For debate in the Standing Committee — see Rule 15 of the Rules of Procedure
21 November 2003
Family mediation and equality of the sexes
Social, Health and Family Affairs Committee
Rapporteur for opinion: Ms Milena Milotinova, Bulgaria, non registered
I. Conclusions of the committee
For the reasons given below, the Social, Health and Family Affairs Committee is in favour of the main recommendation made in the report, namely to urge the Committee of Ministers to revise the guidelines set out in its Recommendation on family mediation (No R (98) 1), which is already several years old (see the last paragraph of the draft recommendation).
The committee considers, however, that if such a revision were to be carried out, it should, in order to be useful and comprehensive, go beyond the scope of gender equality and take into account the developments that have occurred in the social and family sphere, in particular the emergence of children’s rights. It therefore proposes four amendments to this effect.
1. The committee would first like to congratulate the Committee on Equal Opportunities on its excellent report on family mediation, which, however, is confined solely to gender equality issues, since this is precisely the area for which that committee is responsible.
2. If there was one criticism it would be that the report is rather inflexible and too legal. Family mediation brings face to face men and women in situations of conflict, disagreement and communication breakdown. Very often the bone of contention is the child, who is caught up in the upheaval and should also participate in the mediation process because he or she is recognised as having rights. The child should be allowed a say if a solution is to be found that is genuinely in his or her best interests. It appears that in states’ current practices, mediators have few meetings with children in the course of the mediation process.
3. Family mediation finds its full justification in cases of conflict over children. Paradoxically, however, it is very often in just such cases that it proves impossible because the parties, imprisoned in mutual hostility, are unable to reach agreement.
The report argues that recourse to mediation must be voluntary, and indeed it is usually optional in most of the member states it which it is practised. But a question arises: should recourse to mediation not be mandatory in some cases, even if, to be enforceable, the final agreement will always require the support of the parties. Some countries have opted for this solution and have made recourse to mediation mandatory, particularly in divorce cases involving children below a certain age.
4. When children are involved, the scope of family mediation may cover, in particular, child custody or access arrangements, the decision, where appropriate, to place a child with a foster family or in an institution, etc; or in cases of, in particular, international abduction by one of the parents, its aim can be to negotiate the child’s return.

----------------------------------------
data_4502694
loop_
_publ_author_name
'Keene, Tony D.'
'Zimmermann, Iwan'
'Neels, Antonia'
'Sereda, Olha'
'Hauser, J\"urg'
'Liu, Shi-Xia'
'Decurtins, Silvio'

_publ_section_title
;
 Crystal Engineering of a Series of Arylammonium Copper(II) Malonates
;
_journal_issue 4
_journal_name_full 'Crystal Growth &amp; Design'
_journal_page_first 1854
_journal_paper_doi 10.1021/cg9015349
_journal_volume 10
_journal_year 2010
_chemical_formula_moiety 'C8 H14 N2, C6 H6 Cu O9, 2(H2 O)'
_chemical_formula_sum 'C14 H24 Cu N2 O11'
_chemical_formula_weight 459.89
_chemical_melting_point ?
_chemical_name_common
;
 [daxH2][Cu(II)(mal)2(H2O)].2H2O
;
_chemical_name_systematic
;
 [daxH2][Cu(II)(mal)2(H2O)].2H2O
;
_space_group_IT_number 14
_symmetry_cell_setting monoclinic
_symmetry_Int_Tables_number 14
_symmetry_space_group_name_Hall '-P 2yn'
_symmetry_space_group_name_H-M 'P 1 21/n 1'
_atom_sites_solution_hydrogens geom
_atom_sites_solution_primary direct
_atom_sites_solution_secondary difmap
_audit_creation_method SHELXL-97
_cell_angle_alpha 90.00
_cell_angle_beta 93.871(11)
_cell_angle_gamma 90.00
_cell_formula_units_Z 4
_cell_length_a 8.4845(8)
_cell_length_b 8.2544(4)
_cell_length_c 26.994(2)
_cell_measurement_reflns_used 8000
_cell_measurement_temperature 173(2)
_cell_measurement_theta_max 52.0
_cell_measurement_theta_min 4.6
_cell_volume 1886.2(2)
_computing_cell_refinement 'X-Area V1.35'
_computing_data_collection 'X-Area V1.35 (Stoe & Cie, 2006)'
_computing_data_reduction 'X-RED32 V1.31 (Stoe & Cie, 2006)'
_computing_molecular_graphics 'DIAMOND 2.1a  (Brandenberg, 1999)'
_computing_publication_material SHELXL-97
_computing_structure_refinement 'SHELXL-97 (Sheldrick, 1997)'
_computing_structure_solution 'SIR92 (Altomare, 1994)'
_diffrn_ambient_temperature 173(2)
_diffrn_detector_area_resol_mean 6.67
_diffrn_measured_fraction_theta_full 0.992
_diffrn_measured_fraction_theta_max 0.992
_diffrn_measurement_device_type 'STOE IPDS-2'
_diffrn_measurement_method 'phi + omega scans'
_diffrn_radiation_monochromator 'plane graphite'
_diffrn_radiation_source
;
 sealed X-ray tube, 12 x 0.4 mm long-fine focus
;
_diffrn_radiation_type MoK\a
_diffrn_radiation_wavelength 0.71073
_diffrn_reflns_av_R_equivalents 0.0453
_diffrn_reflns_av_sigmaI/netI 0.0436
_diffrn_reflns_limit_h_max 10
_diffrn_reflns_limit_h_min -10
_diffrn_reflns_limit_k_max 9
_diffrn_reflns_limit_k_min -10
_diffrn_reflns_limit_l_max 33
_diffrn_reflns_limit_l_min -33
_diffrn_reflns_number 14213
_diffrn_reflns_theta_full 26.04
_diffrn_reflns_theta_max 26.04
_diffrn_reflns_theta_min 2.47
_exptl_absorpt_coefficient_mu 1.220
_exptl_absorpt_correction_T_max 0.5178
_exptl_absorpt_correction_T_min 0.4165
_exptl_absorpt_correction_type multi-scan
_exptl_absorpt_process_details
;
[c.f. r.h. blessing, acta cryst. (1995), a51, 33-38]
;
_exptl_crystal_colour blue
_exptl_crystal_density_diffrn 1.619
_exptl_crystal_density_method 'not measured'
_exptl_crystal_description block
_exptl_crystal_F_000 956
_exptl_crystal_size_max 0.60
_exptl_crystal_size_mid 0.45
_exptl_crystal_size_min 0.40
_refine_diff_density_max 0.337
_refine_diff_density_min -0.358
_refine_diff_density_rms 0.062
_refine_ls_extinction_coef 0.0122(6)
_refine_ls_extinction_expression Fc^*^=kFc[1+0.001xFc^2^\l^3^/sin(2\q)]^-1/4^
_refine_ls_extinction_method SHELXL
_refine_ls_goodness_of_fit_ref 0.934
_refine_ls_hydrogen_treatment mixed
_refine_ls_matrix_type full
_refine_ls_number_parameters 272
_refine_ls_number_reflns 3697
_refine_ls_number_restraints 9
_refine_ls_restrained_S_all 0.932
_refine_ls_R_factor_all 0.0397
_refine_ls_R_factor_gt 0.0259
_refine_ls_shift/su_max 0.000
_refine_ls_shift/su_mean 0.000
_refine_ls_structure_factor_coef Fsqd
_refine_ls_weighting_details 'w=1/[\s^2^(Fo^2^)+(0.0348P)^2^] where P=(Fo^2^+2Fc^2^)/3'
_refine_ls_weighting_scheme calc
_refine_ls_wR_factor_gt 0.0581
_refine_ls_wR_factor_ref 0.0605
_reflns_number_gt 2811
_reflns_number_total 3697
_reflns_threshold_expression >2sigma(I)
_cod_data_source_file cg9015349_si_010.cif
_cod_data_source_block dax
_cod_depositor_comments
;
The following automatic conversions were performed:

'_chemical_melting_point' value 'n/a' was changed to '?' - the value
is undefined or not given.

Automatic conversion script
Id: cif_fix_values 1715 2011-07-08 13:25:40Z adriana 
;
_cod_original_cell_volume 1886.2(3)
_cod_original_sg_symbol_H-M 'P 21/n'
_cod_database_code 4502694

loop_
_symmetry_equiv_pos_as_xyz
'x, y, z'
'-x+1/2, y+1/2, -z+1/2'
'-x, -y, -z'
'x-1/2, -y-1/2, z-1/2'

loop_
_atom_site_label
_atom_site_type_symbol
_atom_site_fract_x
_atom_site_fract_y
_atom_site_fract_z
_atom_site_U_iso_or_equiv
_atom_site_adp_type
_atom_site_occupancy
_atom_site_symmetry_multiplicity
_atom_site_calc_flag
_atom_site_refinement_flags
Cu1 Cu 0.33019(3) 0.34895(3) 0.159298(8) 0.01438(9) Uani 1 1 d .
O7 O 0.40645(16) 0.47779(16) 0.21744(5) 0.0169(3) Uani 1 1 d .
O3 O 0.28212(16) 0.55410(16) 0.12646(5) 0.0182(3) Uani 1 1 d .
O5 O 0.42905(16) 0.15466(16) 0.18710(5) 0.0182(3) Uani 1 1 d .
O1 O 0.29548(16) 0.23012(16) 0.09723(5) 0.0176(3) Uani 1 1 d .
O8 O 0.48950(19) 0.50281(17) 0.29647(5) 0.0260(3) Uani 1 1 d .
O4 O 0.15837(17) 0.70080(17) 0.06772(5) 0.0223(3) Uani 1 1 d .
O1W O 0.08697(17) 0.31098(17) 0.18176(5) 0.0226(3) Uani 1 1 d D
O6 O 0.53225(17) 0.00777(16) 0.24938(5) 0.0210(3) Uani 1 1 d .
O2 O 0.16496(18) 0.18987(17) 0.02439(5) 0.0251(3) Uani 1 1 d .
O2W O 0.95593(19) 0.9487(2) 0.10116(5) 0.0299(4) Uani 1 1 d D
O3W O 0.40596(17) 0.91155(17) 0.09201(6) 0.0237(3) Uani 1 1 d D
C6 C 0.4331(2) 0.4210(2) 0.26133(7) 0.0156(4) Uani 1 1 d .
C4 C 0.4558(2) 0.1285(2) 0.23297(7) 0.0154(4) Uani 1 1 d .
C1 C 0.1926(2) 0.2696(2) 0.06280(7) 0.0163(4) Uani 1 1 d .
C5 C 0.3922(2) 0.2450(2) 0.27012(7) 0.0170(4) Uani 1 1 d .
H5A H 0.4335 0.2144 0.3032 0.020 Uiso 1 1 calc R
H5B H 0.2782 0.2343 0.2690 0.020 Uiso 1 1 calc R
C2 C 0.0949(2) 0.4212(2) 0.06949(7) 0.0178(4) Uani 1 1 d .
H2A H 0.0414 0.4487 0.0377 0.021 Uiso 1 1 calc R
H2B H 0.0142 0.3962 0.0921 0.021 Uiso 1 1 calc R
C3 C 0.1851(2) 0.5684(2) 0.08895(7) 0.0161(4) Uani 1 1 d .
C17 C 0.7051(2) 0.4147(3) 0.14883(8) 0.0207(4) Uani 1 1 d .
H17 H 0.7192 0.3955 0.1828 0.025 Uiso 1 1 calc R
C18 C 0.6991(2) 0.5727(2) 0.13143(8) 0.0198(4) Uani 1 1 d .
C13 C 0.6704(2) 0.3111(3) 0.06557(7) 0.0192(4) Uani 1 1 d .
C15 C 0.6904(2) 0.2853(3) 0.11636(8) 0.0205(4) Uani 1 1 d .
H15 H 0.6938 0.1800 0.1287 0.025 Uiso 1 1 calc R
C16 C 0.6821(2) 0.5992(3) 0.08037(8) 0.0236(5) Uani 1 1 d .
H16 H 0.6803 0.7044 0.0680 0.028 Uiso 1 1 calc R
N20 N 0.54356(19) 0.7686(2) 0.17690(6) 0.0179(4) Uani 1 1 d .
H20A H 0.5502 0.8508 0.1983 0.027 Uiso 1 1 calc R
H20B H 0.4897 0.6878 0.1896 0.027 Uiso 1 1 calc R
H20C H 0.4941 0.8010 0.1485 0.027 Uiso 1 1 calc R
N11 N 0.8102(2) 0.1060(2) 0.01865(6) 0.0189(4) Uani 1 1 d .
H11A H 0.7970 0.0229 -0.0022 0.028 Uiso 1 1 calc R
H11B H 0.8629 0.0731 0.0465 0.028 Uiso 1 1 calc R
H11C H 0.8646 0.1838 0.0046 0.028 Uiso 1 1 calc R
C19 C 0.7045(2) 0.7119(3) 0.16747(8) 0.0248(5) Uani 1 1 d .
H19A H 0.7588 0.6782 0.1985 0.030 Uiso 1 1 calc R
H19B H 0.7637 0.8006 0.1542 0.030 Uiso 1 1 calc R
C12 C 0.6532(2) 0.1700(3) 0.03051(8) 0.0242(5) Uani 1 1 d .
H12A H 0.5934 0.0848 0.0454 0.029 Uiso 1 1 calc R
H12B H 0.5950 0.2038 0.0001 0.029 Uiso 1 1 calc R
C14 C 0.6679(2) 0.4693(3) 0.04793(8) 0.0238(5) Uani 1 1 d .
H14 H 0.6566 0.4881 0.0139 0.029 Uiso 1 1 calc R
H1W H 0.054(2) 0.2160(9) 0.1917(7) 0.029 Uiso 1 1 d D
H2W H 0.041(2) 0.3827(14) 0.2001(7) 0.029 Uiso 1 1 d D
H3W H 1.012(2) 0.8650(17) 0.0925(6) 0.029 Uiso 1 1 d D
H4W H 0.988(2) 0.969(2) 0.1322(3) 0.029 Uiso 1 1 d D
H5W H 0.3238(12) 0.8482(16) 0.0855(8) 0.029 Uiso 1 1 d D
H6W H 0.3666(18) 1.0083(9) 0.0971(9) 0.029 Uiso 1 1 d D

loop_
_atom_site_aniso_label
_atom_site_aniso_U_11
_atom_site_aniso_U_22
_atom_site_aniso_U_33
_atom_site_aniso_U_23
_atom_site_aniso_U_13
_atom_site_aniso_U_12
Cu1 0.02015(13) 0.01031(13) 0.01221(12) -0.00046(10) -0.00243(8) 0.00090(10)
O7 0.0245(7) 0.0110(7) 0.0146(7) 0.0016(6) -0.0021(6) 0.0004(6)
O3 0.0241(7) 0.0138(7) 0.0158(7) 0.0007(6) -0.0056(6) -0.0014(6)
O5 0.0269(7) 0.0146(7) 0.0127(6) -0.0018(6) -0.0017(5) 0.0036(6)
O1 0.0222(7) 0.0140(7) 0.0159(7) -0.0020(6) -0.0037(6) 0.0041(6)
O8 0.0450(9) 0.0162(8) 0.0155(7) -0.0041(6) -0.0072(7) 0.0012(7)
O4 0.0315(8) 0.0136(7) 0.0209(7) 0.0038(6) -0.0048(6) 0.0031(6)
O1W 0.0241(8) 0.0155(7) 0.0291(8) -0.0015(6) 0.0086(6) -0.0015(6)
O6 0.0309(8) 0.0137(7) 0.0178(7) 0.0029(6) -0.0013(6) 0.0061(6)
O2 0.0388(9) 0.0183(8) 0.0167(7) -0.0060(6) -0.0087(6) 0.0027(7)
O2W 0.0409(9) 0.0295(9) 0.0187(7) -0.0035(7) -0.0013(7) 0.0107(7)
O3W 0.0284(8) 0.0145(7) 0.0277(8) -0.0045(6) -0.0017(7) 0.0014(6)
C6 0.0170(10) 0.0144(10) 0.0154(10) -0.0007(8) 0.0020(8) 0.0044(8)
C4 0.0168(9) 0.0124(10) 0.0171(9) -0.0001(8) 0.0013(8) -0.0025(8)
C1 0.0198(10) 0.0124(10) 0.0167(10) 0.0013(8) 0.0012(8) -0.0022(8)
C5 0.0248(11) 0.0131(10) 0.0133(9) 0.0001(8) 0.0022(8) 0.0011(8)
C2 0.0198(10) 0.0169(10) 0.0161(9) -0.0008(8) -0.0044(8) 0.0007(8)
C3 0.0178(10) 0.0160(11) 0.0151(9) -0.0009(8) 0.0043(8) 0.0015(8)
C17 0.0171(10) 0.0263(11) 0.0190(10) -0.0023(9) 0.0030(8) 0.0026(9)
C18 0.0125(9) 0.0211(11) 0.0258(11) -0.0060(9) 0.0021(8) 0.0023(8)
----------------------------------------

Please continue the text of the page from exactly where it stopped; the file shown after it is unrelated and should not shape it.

5. Mediation is in fact rarely, if ever, used at present in cases of international abduction of a child by a parent, owing to the difficulties raised by this issue. The report by the Social Affairs Committee on international abduction of children by one of their parents (Resolution 1291 (2002) and Doc 9476), for which Mr Hancock was rapporteur, recommended promoting “family mediation as a means of preventing parental child abduction…”.
6. This is just one example of the international dimension that a family conflict may have in the case of binational couples. This dimension is certain to increase as a result of globalisation and population movements. Mediation must therefore factor in this new reality.
7. It should also be stressed that in the countries of Europe, whose populations are made up of many different communities, questions such as marriage, separation, divorce or child custody are greatly affected by cultural values and very often by religious beliefs. To be effective, the assistance that can be provided through mediation must take account of this.
8. Mediators must therefore be trained. While they must be aware of equality issues, they must also take due account of children’s rights. The Social Affairs Committee has repeatedly called for training for professionals in children’s rights.
9. In conclusion, the Social Affairs Committee wished to draw attention to certain shortcomings - which are not really shortcomings given the report’s restrictive title - but which show the need for the broad field of family mediation to be the subject one day, if appropriate, of another report, produced this time by the Social Affairs Committee, which would take account of the children’s rights dimension, whose emergence is relatively recent.
III. Proposed amendments by the Social, Family and Health Affairs Committee to the draft Recommendation appearing in Doc 9983
a) In paragraph 6, add at the end: “When the bone of contention is the child, he or she should also participate in the mediation process because he or she is recognised as having rights. The child should be allowed a say if a solution is to be found that is genuinely in his or her best interests.”
b) In paragraph 9, 3rd line, add after the words “...so as to reflect the concerns and solutions put forward above” the words “as well as those necessary to hear children’s voices and to guarantee their rights”.
Reporting committee: Committee on Equal Opportunities for Women and Men
Committee for opinion: Social, Health and Family Affairs Committee
Reference to committee: Doc. 9333, Ref. 2689, 26.03.02
Opinion approved by the committee on 21 November 2003
Secretaries to the committee: Mr Mezei, Mrs Meunier, Mrs Karanjac, Mr Chahbazian
1 See Doc. 9983 tabled by the Committee on Equal Opportunities for Women and Mean